Oh Floss How I Hate You So!!!
Flossing is probably not on anyone’s top 10 list of “Favorite Things to Do” and we get that. So why does your hygienist and dentist keep telling you that you need to do it? Today we will go over four common questions that patients have in the hopes that you can overcome your ‘flossing blues.’
Question 1 – Why should I floss?
Great question! There is a mistaken belief that your toothbrush cleans all of surfaces of your teeth. While the toothbrush does a great job cleaning the top and sides of your teeth, it cannot get in between the teeth. In between the teeth is where a majority of people get their cavities. Dental floss will remove any plaque and debris that builds up between our teeth reducing the chances of getting a cavity. Flossing also helps to remove any plaque and debris in the gum tissue area helping remove bacteria that cause both gingivitis (gum irritation) and periodontal disease (gum infection combined with bone loss).
Question 2 – How often should I floss?
Teeth should be flossed at least once a day. The preferred time is at night to eliminate all the buildup of plaque and food debris from the day. If you know that you will not build this into your nightly routine, any time of the day will do. We are more concerned that you are flossing on a daily basis than what time of day you are flossing at.
Question 3 – How do you floss?
The Academy of General Dentistry’s Fact sheet titled “Floss to Prevent Gum Disease” list two basic methods of flossing:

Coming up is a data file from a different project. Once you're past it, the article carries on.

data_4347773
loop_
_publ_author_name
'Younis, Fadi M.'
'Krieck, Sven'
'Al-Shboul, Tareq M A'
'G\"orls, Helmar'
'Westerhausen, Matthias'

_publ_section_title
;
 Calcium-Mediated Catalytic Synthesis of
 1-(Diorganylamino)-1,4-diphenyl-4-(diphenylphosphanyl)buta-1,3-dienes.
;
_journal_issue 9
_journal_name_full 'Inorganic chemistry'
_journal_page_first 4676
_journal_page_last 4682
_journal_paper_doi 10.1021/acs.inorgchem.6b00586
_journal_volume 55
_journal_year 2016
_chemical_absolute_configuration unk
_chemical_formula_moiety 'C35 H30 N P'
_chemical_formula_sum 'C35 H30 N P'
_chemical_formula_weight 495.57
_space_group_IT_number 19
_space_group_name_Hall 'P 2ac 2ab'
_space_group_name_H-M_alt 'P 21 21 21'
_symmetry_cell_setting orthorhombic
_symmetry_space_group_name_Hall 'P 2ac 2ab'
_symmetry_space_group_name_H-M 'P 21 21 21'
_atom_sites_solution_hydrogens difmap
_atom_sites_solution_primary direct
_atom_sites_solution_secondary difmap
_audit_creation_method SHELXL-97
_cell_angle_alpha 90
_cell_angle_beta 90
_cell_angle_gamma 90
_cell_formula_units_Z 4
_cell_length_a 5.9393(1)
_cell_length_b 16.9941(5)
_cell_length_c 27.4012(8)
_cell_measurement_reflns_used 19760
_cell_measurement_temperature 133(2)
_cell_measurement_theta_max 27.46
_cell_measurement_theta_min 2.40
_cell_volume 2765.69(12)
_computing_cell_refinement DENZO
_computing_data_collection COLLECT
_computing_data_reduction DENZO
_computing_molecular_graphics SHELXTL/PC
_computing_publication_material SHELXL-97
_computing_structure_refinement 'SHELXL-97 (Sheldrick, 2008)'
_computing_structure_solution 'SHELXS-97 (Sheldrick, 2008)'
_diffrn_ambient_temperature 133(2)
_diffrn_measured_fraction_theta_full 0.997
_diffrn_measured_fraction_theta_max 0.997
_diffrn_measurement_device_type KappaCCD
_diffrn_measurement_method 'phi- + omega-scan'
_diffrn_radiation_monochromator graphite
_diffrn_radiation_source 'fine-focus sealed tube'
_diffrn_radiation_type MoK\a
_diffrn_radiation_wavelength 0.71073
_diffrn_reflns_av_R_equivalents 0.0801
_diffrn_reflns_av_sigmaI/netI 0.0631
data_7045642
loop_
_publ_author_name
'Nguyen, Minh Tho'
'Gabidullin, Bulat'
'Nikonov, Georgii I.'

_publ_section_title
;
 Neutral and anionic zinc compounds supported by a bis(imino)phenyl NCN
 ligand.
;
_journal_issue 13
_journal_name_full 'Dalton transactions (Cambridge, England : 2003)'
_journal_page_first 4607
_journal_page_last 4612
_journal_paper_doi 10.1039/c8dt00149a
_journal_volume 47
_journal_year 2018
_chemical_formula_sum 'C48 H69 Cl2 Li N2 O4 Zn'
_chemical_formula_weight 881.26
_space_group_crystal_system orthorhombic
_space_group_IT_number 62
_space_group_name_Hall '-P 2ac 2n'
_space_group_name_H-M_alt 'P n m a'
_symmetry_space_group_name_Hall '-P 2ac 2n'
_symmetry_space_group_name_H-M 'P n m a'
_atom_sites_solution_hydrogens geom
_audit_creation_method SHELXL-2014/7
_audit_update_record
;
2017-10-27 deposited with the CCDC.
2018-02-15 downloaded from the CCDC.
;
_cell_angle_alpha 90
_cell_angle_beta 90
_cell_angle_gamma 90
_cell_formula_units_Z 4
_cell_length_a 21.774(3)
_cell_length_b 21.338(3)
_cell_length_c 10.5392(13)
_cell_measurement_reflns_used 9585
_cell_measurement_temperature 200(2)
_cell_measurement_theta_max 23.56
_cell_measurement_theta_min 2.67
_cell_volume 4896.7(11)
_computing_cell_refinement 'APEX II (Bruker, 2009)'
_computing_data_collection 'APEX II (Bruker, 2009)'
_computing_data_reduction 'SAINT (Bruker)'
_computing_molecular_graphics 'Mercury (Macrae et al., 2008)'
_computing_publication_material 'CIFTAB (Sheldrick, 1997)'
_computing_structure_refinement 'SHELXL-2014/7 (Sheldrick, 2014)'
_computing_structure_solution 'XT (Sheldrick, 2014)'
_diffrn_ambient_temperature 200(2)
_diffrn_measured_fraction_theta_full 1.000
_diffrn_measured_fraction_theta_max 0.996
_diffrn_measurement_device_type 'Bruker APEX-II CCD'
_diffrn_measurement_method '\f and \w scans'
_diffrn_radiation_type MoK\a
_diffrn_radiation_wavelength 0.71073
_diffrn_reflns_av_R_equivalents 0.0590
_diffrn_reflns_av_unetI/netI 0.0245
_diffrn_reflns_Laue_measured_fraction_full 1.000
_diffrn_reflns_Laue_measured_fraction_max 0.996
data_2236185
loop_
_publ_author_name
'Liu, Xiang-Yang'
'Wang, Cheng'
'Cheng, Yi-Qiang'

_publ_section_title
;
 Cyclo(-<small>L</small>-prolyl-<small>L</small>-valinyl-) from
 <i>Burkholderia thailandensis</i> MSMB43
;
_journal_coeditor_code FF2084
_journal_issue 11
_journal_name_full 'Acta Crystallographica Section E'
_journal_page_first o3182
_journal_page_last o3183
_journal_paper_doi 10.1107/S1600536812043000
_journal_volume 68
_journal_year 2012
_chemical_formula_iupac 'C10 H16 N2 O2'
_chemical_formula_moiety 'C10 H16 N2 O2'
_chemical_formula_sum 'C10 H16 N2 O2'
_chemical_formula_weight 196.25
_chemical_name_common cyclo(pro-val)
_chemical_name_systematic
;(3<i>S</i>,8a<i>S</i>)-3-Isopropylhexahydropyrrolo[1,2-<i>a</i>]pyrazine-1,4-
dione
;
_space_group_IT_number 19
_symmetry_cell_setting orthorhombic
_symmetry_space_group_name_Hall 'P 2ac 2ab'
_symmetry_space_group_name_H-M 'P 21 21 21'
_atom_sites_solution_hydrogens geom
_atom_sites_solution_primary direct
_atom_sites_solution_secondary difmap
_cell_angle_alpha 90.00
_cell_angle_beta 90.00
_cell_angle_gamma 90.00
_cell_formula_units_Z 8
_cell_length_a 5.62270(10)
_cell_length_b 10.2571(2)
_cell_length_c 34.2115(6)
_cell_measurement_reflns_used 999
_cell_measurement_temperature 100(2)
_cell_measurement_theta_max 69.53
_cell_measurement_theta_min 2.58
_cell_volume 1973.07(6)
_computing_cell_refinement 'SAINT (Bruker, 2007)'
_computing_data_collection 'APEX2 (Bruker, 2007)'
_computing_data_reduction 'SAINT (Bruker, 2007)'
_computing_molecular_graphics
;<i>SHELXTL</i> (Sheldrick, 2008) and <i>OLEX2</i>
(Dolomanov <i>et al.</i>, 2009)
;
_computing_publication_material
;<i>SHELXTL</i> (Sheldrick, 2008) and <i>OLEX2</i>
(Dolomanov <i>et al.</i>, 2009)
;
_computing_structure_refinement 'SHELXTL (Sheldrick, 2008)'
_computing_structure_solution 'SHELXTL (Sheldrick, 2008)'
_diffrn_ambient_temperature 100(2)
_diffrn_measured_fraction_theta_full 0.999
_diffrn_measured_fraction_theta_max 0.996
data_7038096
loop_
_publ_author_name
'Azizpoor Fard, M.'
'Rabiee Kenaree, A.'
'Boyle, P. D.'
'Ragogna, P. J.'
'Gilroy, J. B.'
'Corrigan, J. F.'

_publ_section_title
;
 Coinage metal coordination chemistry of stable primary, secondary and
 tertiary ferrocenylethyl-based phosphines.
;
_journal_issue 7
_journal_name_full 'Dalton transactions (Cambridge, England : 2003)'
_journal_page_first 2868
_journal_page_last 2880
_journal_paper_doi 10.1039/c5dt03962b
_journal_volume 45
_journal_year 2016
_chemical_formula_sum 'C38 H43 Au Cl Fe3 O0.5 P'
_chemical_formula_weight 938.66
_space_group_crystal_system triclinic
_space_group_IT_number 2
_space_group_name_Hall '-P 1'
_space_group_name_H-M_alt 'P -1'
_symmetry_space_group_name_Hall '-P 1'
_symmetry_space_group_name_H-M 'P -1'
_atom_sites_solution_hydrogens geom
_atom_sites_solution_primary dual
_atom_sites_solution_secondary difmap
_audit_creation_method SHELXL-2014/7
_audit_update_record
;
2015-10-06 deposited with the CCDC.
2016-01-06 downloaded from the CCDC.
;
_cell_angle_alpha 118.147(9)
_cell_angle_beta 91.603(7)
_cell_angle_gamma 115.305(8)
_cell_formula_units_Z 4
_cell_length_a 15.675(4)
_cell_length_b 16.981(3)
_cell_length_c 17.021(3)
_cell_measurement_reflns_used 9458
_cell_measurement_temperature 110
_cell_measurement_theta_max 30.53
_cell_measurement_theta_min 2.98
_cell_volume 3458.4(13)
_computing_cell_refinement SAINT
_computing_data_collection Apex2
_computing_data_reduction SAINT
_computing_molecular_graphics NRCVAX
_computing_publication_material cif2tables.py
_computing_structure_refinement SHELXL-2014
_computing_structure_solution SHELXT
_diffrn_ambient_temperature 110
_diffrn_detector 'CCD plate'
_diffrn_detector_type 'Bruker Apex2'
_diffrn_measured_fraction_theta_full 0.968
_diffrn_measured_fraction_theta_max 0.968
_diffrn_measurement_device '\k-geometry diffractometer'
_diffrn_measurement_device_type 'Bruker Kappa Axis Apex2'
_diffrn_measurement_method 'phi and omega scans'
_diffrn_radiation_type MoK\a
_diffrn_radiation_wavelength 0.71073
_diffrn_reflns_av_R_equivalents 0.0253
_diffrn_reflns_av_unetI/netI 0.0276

- Spool method: You take an 18-inch piece of floss and wrap the bulk of it lightly around your middle or index finger. Wind the rest of the floss around your middle finger on your opposite hand, and use this finger to take up the floss as it becomes soiled or frayed.
- Loop method: Take an 18-inch piece of floss and tie it in a circle. Hold the loop with your fingers inside to guide the floss through the lower teeth and your thumbs to guide it through the upper teeth. This method works well for those with limited dexterity.
Remember to floss in an up and down motion, forming a “C” around each tooth and getting below the gumline. If both of these methods are still hard for you, there are floss holders that make flossing very easy. These are especially great for kids and the elderly. Like the other flossing methods, you will need to floss up and down, forming a “C” around each tooth.
Question 4- What about a Waterpik?
While the Waterpik and other water flossing methods do improve oral health, they are not a substitute for string flossing between the teeth. Devices like the Waterpik are great adjuncts for at home hygiene, but they cannot disrupt the plaque in between the teeth the same way that flossing can.
While flossing can be a pain at times, the benefits of flossing on a daily basis are tremendous. With a little work and persistence you too will be in a “flossing groove” in no time!